Are you caught up on the Google I/O announcements? I’m still wrapping my head around the MUM and LaMDA announcements but found this article from Edwin Toonen to be an excellent overview. Edwin says, “In complex queries like this, it all comes down to combining entities, sentiments, and intent to figure out what something means.” I’ve found it easiest to start learning about entities, sentiments, and natural language processing by playing around with Google’s Cloud Natural Language API. Although its language model is separate from that of Google Search, the API can give us clues into how — and how well — machines understand our content. Let’s learn:
How does the Natural Language API work?
To work with the API, we have to input data in an expected manner through an API request. Then the API will return a response with different data types we need to understand.
As with most APIs, requests are not always free, so you will need to set up a Google Cloud account with billing information. This guide focuses on helping you understand what the API offers and determining if it suits your needs. If you decide to start using it, you’ll need to set up your API key and authenticate your environment. Once you have the correct setup, you can make sample requests in your preferred programming language. Code samples are available in Go, Java, Node.JS, PHP, and Python.
The API Input/Request
The input types required to request the API are the Document and Content. The Document type provides metadata about the content. As you could guess, the Content type is the text to process.
Think of the Document as your doctype element in HTML. It tells the API what type of information to expect with the “type” field and what language with the “language” field. The document type can be HTML or plain text. The language field is optional, but if you don’t populate it, you will be relying on the API to correctly detect the language the content is in. Refer to the list of supported languages here.
You should also pass your document’s encodingType when declaring the response, such as UTF8, UTF16, and UTF32. If the encoding is not specified, all encoding-based indexing (which you’ll see in responses as “beginOffset”) will be set to -1.
Google breaks down the Content into tokens, which are defined as “the smallest syntactic building block of the text.” We will talk more about the Token output, but I want to note that both the content and tokens have limits imposed on how much the API will process. If you exceed these quotas, the API will either throw an error or, even worse, completely ignore your requests.
The API Outputs/Response
In addition to the Token, other main response types are TextSpan and Sentence. Let’s take a look at each of these.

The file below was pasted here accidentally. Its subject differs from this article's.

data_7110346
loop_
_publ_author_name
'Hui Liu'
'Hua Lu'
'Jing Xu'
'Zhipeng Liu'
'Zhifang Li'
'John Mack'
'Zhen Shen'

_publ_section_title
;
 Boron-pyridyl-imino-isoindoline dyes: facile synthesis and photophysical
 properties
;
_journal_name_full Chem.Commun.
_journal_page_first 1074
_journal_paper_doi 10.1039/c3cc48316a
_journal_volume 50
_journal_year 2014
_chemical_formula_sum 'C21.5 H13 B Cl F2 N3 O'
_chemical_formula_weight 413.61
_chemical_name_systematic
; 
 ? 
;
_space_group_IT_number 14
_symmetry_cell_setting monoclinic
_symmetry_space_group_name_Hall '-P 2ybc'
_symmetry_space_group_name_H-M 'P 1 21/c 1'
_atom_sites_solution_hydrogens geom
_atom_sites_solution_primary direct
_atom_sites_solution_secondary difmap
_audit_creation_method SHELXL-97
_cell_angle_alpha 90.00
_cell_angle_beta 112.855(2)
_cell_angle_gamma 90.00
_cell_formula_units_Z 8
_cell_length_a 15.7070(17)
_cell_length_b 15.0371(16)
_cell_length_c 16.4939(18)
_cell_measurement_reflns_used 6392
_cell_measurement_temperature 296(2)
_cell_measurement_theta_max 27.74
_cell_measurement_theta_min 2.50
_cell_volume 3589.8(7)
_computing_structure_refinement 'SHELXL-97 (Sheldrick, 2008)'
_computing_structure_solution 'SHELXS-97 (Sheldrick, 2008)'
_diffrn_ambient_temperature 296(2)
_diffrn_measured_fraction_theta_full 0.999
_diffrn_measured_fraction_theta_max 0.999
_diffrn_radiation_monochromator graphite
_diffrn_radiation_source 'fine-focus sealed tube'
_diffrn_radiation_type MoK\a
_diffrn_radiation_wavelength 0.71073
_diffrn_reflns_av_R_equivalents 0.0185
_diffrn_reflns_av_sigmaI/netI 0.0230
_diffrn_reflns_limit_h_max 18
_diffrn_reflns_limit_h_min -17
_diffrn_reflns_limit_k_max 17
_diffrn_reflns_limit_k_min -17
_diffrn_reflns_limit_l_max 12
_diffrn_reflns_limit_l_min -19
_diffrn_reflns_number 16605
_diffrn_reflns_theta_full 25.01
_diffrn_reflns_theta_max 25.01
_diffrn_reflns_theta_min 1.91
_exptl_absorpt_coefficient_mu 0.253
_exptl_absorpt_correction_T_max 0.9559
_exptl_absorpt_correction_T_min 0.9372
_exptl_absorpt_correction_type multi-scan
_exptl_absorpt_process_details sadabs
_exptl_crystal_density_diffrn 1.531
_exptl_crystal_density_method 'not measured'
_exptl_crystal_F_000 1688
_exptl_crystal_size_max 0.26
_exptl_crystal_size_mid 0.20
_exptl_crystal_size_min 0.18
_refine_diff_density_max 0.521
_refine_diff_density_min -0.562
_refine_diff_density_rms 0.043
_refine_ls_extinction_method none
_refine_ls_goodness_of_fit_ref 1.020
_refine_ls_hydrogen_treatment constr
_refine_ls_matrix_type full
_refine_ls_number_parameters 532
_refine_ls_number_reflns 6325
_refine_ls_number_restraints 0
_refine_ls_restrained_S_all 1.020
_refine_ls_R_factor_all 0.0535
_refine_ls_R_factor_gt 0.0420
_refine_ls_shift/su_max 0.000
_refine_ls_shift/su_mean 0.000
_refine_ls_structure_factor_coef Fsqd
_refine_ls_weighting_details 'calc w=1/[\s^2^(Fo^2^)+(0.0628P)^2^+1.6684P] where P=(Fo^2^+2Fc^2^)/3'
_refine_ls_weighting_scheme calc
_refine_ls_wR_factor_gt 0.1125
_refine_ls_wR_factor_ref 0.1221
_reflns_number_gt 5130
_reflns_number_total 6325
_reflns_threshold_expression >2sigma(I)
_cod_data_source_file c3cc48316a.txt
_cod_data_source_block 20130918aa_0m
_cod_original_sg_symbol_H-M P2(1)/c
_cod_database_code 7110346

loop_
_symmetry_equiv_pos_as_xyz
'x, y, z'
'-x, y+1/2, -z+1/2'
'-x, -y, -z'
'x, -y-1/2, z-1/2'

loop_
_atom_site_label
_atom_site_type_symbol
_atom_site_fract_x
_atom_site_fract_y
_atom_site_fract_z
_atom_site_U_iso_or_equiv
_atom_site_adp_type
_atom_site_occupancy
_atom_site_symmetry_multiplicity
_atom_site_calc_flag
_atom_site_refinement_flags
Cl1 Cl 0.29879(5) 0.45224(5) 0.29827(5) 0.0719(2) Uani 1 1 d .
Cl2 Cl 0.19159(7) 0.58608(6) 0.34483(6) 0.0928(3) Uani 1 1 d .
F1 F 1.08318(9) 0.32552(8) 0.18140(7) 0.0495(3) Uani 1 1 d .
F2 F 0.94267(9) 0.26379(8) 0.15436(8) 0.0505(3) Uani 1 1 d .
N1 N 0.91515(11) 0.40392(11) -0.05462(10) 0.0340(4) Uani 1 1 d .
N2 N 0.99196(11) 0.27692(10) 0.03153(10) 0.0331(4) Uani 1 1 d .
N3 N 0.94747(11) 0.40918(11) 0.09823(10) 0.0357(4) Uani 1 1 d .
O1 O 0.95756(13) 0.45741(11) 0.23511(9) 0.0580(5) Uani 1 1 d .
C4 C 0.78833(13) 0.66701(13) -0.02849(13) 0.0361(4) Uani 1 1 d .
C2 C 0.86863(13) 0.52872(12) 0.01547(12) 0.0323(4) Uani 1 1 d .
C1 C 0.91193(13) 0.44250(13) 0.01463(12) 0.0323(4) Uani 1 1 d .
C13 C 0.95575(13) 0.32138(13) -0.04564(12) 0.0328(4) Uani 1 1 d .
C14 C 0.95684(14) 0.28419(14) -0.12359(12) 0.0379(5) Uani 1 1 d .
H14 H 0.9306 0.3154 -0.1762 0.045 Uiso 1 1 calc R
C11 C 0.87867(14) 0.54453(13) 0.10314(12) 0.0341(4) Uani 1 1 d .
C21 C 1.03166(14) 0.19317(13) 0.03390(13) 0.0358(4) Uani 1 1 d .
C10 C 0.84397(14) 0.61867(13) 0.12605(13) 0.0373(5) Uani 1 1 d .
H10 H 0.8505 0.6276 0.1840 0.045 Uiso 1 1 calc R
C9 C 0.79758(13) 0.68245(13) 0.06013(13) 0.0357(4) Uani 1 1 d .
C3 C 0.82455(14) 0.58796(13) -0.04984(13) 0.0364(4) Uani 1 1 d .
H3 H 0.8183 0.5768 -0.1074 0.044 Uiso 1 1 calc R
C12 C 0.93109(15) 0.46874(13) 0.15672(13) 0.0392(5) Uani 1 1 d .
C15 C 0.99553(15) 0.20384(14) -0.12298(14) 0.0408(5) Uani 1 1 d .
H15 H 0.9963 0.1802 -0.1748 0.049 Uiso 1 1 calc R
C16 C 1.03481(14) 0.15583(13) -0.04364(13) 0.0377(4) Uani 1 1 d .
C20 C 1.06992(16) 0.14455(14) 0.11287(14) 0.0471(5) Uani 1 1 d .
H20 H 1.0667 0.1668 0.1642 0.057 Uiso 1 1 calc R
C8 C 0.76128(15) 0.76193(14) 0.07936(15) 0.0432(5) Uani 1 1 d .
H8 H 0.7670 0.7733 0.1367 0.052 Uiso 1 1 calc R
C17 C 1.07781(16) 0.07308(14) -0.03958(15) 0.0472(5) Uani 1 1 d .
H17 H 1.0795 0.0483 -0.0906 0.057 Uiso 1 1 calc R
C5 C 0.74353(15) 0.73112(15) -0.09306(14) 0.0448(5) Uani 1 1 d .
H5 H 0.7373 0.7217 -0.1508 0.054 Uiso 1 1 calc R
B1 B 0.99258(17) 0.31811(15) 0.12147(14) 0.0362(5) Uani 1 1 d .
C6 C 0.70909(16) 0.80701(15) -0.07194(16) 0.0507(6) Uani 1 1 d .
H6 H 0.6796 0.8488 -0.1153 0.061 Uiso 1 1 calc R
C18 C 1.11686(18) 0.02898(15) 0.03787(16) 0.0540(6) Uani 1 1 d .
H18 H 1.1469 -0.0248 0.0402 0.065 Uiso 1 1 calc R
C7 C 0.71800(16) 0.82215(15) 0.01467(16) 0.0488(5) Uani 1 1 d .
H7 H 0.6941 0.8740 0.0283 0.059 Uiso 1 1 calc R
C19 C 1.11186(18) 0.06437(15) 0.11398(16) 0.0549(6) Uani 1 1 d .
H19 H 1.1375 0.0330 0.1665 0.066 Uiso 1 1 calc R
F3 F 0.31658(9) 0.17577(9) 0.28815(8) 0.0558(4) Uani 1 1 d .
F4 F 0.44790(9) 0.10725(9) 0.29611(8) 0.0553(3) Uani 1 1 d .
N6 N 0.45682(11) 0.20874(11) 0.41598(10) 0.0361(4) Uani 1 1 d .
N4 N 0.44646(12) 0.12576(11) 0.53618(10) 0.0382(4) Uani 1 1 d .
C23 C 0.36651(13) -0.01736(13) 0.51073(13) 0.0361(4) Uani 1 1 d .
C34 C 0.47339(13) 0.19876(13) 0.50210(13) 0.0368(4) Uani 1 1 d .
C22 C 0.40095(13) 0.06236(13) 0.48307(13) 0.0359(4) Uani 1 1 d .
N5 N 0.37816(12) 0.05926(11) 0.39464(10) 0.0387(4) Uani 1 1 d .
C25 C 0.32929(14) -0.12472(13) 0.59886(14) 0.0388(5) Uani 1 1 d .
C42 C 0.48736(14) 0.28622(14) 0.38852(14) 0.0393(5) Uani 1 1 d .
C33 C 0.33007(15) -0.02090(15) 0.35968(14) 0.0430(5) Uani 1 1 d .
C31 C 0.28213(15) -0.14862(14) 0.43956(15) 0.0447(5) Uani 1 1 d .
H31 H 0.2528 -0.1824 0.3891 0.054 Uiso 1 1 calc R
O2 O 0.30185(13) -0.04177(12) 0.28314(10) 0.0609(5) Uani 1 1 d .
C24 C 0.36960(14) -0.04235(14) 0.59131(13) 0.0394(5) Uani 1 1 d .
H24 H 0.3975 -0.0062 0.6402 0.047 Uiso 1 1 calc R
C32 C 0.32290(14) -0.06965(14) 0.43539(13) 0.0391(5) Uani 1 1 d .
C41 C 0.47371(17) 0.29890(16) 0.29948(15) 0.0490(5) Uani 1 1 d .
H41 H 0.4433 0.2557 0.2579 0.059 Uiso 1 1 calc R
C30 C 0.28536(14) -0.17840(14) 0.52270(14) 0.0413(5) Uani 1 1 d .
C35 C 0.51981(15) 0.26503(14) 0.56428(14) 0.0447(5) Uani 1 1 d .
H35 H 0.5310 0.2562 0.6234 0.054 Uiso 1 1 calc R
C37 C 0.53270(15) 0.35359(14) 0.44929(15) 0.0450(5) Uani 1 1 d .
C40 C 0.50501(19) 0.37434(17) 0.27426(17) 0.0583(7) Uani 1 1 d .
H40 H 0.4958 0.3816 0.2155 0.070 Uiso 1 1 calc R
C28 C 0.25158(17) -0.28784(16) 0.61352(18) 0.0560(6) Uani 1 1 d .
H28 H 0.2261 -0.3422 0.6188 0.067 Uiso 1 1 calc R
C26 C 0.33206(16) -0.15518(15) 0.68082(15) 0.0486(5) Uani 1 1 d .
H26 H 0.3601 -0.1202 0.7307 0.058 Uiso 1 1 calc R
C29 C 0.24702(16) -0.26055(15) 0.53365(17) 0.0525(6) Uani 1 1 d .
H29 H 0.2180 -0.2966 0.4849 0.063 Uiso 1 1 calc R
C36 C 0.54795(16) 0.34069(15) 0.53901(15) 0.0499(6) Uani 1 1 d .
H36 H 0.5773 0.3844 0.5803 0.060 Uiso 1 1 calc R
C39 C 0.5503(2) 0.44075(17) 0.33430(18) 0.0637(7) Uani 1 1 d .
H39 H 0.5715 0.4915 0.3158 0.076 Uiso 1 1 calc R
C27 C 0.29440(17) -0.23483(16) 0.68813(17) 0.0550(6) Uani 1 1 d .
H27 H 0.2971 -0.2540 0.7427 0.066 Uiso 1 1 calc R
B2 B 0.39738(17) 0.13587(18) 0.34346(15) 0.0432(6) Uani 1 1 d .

TextSpan is an object that includes the content or text for the output being returned and where that content is located within the original document, indicated by the beginOffset field. See below an example TextSpan output converted into JSON.
The location of the content is vital for understanding dependencies. The TextSpan object is the expected data type for the “text” field within the Token.
A Token is usually a word or punctuation mark. The output from the API gives us more data than simply the text, though. Other fields in the Token JSON object are partOfSpeech, dependencyEdge, and lemma.
Does the simple mention of parts of speech take you back to school days and having your language teacher drill nouns, verbs, adjectives, adverbs, etc., into your head? It sure did for me, so I’ll spare you all of those details. The partOfSpeech object also includes:
If you want to dig into the syntax, read Google’s explanation for each partOfSpeech field and their possible values.
As mentioned earlier, TextSpan includes the location of the content, which helps with understanding these dependencies. Going back to the days of learning syntax, you may remember learning that words (tokens) within a sentence can modify or depend on other words to clarify the whole sentence. For each sentence, Google creates a dependency tree and identifies a root token, which corresponds to the main verb in the sentence.
The dependencyEdge type explains the output token’s relationship to the token it modifies (see my example below for more on this). The token being modified is considered the head token, so the headTokenIndex field passes its 0-based index. The label explains the relationship the token being output has to its head token. The label will return ROOT if the token is the root token of the sentence.
Let’s look at the example content of “She loves the taste of Coca-Cola.”
“Loves” is the root token in the dependency tree, since it is the verb. See how the label is ROOT in the dependency_edge object of the response (which I’ve reformatted into JSON for better human readability):
Here’s what the Token response for “of” looks like:
“Of” has a headTokenIndex of 3. Since the dependency tree uses a 0-based index, we can count 4 tokens from the beginning of the sentence. “Taste” is at that index, making it the head token for “of.” The label PREP represents a prepositional modifier. “Of” is modifying “taste,” its head token. View all of the labels and their meaning.
Google doesn’t provide much documentation on this and instead points to the Wikipedia article, which has some great examples for different languages. The lemma is the most typical form of the word. From the previous example, “loves” has a lemma of “love,” as would “loving” and “loved.” When I was learning Spanish and French, we studied verbs by starting with the infinitive, the lemma of all versions of that verb.
Since the API is creating dependencies based on each sentence, it can, of course, output sentence data. The Sentence output also has a “text” field with a TextSpan type value.
Let’s update our request content to “Although she loves the taste of Coca-Cola, she drinks Coke Zero. Her friend worked at Coca-Cola.” Here’s the response (as JSON again).
The sentiment output, which is blank in this example, is tied to sentiment analysis methods, which we will learn more about in the next section.
These types described above are necessary for all outputs but aren’t the only types. Sentiment (as mentioned above), Entity, and ClassificationCategory are other types that are output on specific API methods.
What language processing techniques does the Natural Language API use?
We already know that the API can analyze syntax, from the way it breaks down sentences and tokens. So, what other techniques can it offer us? The API’s other methods are:
- analyzeEntities and analyzeEntitySentiment
The analyzeEntities method finds named entities (currently proper names and common nouns) in the text along with entity types, salience, mentions for each entity, and other properties. This method returns the Entity type.